A different fairy tale

September 4, 2006

THE LINES, PAINTED IN WHITE CALLIGRAPHY ON THE BLACK FACTORY WALL, silently summarised why we were gathering over the past two weeks as YWAM leaders from around the world. The occasion was our annual Global Leadership Gathering, this time in an old industrial building in Harpenden, north of London.

We listened to reports ‘terrible and wonderful’-of the devastation of AIDS in Africa, of an angelic visitation in Brazil, of the rape of the daughter of one of our leaders, of breakthroughs in closed countries, of senseless fatal accidents, of tools and technology to link us like never before‚Ķ.

We were reminded of the reality of evil and the intensity of the global struggle, of the many dangling issues and unanswered questions, of the absurdity of our puny efforts and yet the promise of His empowerment….

A name unfamiliar to me-Frederick Buechner-was appended to the lines, so I googled to discover their source. Buechner, I learned, was an American Presbyterian minister and novelist. Among his numerous books was Telling the Truth: The Gospel as Tragedy, Comedy, and Fairy Tale, from which these lines were taken.

Again and again, I found myself returning to the wall in the light of the business at hand in our meeting. Again and again I was brought back to the hope of the ultimate resolution of the human story-the reason why this room full of mission leaders had given up salary, financial security and professional advancement to propagate a ‘fairy tale’:

It is a world of magic and mystery of deep darkness and flickering starlight.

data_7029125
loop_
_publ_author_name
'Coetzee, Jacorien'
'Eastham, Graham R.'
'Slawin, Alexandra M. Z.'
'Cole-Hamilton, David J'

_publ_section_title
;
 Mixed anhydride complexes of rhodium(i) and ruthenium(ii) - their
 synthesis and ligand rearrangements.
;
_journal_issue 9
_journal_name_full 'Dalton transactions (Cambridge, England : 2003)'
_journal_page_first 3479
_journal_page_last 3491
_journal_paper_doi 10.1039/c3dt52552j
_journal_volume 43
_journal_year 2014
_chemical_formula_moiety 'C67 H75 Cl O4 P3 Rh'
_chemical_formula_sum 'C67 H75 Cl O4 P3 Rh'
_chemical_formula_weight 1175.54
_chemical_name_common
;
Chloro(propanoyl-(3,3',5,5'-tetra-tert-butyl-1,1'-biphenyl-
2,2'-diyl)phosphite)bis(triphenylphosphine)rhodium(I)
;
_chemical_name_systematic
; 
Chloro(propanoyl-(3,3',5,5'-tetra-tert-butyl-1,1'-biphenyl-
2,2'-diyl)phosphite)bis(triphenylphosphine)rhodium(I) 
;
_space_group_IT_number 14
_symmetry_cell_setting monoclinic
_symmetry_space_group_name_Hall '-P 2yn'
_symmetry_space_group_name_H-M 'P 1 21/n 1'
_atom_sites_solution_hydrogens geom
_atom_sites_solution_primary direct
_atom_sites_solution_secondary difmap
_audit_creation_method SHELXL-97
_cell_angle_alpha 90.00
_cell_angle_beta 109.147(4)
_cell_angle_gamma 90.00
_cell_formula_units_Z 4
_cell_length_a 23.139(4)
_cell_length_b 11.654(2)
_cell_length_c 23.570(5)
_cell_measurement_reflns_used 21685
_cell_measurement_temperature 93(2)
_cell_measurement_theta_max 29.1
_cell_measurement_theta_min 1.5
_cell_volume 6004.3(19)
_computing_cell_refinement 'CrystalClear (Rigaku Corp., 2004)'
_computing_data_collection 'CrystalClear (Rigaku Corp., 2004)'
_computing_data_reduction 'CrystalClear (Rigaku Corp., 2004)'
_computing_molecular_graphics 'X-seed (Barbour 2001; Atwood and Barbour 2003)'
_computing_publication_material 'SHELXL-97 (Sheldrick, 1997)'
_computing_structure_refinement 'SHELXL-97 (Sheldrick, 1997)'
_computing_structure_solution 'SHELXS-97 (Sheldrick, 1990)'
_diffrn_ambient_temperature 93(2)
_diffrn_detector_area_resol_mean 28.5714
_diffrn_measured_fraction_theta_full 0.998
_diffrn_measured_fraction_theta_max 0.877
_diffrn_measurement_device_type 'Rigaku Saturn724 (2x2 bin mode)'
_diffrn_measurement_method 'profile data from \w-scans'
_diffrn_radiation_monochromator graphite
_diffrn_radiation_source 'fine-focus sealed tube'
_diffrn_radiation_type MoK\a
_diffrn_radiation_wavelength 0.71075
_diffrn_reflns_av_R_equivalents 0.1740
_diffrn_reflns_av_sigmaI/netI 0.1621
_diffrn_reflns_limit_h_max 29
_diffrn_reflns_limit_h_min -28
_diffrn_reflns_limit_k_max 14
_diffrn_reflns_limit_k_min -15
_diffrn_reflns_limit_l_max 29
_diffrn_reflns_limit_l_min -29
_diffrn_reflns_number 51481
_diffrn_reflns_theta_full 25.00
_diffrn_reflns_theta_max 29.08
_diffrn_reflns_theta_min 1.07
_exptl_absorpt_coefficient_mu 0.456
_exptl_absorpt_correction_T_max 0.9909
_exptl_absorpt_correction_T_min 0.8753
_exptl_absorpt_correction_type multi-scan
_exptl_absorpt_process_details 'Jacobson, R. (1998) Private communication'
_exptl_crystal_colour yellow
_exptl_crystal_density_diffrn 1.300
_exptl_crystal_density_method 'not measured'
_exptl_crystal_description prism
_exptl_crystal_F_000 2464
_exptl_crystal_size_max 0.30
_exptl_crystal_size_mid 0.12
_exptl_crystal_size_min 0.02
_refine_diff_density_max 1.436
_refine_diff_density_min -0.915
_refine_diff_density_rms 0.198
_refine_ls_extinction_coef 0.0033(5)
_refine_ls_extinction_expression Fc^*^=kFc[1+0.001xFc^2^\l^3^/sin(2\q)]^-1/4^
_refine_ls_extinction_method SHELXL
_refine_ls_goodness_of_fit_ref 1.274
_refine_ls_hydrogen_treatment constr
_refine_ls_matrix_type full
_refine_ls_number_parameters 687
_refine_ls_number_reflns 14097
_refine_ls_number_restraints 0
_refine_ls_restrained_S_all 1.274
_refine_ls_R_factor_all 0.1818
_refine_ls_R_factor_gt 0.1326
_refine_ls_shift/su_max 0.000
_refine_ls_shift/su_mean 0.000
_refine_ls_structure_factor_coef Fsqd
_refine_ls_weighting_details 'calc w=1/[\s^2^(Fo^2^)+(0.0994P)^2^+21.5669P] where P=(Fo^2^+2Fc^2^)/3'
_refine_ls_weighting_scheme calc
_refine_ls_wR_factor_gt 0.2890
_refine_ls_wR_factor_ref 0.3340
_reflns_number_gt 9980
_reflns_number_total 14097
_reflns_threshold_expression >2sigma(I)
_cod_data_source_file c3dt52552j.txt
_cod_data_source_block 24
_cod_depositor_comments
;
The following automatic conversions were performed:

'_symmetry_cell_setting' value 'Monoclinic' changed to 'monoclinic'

It is a world where terrible things happen and wonderful things too.
It is a world where goodness is pitted against evil love against hate, order against chaos in a great struggle where often it is hard to be sure who belongs to which side because appearances are endlessly deceptive.
Yet for all it’s confusion and wildness it is a world where the battle goes ultimately to the good who live happily ever after and where in the long run everybody, good and evil alike, becomes known by his true name…

This is the fairy tale of the gospel with, of course, one crucial difference from all the other fairy tales, which is that the claim made for it is that it is true, that it not only happened once upon a time but has kept on happening ever since and is happening still.

C.S.Lewis came to faith after J.R.R.Tolkien asked him, ‘What if the greatest story ever told happened to be true?’

This is the story, a different fairytale, we want to tell everyone, everywhere.

Till next week,
Jeff Fountain

Till next week,


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